While many Emory faculty members juggle a virtual fall semester during a pandemic, one professor seeks to take over a congressional seat previously occupied by the “conscious of Congress.” Robert Franklin, the James T. and Berta R. Laney professor in moral leadership at the Candler School of Theology, is running to replace deceased civil rights icon John Lewis for the remainder of the former U.S. representative’s term, which ends on Jan. 3, 2021.
Following Lewis’ death on July 17, seven Georgia political figures declared their intent to run in the Sept. 29 special election for Georgia’s 5th Congressional district seat. As Franklin prepares his congressional bid, continuing Lewis’ legacy is foremost on his mind.
“All of us in this race are in some way or the other proteges of John Lewis,” Franklin said of the six other candidates. “Our job is in the short term to maximize every day in office and prepare the way for the congressman in the next term.”
The Democratic candidates include former Atlanta City Councilmember Kwanza Hall, Lewis’ 2020 primary opponent Barrington Martin and former State Representatives Mable Thomas and Keisha Waites. Georgia Minister Steven Muhammad is running as an Independent and customer service representative Chase Oliver is running as a member of the Libertarian Party.
A committee, which included Atlanta Mayor Keisha Lance Bottoms and former gubernatorial candidate Stacey Abrams, named Georgia Democratic Party Chairwoman Nikema Williams the Democratic nominee to run for the next full, two-year term in the Nov. 3 general election. Franklin, who was on the five-person shortlist for the nomination, declared for the special election shortly before the July 31 deadline.
As a graduate of Harvard Divinity School (Mass.) and the University of Chicago School of Divinity (Ill.), Franklin demonstrates significant experience in higher education. From 2007 to 2012, he served as the 10th president of Morehouse College (Ga.) and in 2016 became a senior adviser to former University President Claire E. Sterk.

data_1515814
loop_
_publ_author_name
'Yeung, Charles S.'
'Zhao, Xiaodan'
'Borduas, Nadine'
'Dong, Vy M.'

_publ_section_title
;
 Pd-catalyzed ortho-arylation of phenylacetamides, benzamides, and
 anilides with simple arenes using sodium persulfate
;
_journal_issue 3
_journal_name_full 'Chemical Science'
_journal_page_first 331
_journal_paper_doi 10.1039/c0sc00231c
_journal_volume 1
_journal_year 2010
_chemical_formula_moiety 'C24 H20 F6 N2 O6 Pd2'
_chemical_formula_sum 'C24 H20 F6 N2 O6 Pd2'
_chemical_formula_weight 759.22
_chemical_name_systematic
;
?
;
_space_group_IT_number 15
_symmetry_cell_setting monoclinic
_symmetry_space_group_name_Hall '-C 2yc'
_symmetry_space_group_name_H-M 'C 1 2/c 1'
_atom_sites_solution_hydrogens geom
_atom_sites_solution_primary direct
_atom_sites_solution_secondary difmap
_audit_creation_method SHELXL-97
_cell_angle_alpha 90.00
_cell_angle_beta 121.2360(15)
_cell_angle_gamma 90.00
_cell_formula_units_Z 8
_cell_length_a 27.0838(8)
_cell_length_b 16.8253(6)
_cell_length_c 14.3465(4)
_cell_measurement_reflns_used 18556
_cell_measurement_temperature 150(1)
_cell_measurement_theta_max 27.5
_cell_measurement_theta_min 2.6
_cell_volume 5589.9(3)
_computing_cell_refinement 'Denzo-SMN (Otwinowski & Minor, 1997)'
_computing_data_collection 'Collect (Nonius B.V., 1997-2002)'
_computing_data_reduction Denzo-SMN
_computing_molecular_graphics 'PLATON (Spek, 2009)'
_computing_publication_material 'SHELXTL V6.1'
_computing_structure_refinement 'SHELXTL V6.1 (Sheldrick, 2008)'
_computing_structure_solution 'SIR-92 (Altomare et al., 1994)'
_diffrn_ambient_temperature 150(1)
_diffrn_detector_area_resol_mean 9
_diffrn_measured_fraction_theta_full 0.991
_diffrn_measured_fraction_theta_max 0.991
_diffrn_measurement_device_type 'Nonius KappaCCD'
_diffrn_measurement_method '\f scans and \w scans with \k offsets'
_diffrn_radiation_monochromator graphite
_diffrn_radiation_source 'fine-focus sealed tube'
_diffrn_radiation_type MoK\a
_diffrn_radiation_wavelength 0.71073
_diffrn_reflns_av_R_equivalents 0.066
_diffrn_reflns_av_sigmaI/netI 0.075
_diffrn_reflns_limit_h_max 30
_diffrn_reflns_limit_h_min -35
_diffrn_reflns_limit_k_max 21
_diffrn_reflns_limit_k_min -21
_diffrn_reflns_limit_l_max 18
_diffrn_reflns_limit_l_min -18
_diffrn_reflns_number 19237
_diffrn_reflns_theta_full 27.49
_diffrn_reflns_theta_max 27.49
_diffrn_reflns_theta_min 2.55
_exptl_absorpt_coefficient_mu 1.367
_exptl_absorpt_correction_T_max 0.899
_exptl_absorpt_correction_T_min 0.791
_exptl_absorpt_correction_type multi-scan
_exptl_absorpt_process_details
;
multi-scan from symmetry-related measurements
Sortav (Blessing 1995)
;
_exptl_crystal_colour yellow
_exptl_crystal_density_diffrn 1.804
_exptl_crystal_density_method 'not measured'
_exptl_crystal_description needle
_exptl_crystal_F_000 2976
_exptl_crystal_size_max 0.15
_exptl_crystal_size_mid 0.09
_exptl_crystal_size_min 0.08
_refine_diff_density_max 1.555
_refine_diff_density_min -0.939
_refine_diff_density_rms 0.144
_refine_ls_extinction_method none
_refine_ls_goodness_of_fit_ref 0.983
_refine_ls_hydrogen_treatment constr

Franklin believes his experiences will be valuable at a time when academic institutions nationwide look toward an unprecedented year.
“There are a lot of Congressmen who say a lot about higher education,” Franklin said. “I don’t know how many have been college presidents. It will be value-adding.”
People who taught after careers in public service always impressed Franklin, and he hopes to campaign while teaching a course about the intersection of religion and belief systems in politics. If elected, Franklin plans to balance both positions simultaneously.
“The campaigning is done outside my Emory time,” Franklin said. “I will teach my classes [and] draw upon conversations with Emory students in real-time,” adding that he plans to speak more about Lewis’ legacy in his class.
His most recent book, “Moral Leadership: Integrity, Courage, Imagination,” examines ethical leadership as a necessity for responding to the country’s current quandaries. Franklin ran because he saw a need for more “moral and intellectual leaders” in Congress to contribute to the vision for the nation and policy development.
Franklin enjoyed frequent interaction with the late Congressman, and they often discussed the relationship between ethics and politics at length. Franklin aims to continue Lewis’ legacy by defending voting rights.
“The eyes of the nation are on this district, the next occupant will carry a kind of mantle,” Franklin said. “We want to use it to mourn him properly and advance his legislative agenda.”
If elected, Franklin plans to strengthen and rename the Voting Rights Act of 1965, a bill lauded as one of the greatest legislative achievements and manifestations of Lewis’ career. Franklin also wants to address the growing “internet divide,” a problem many low-income students face as they prepare for online instruction without sufficient internet connectivity. Franklin suggested a collaboration between the government and the private sector to help bridge this gap but did not provide specific details.
“I want to focus the nation’s attention on the state of COVID in underserved communities and the needs of under-resourced communities,” Franklin said, noting that public health infrastructure in Atlanta, specifically the Centers for Disease Control and Prevention (CDC), could be more effectively used.
“The CDC has enormous capacity and skills we can draw on that are currently being underutilized,” he said. “I could make ‘good trouble’ on behalf of CDC and public health infrastructure in Atlanta.”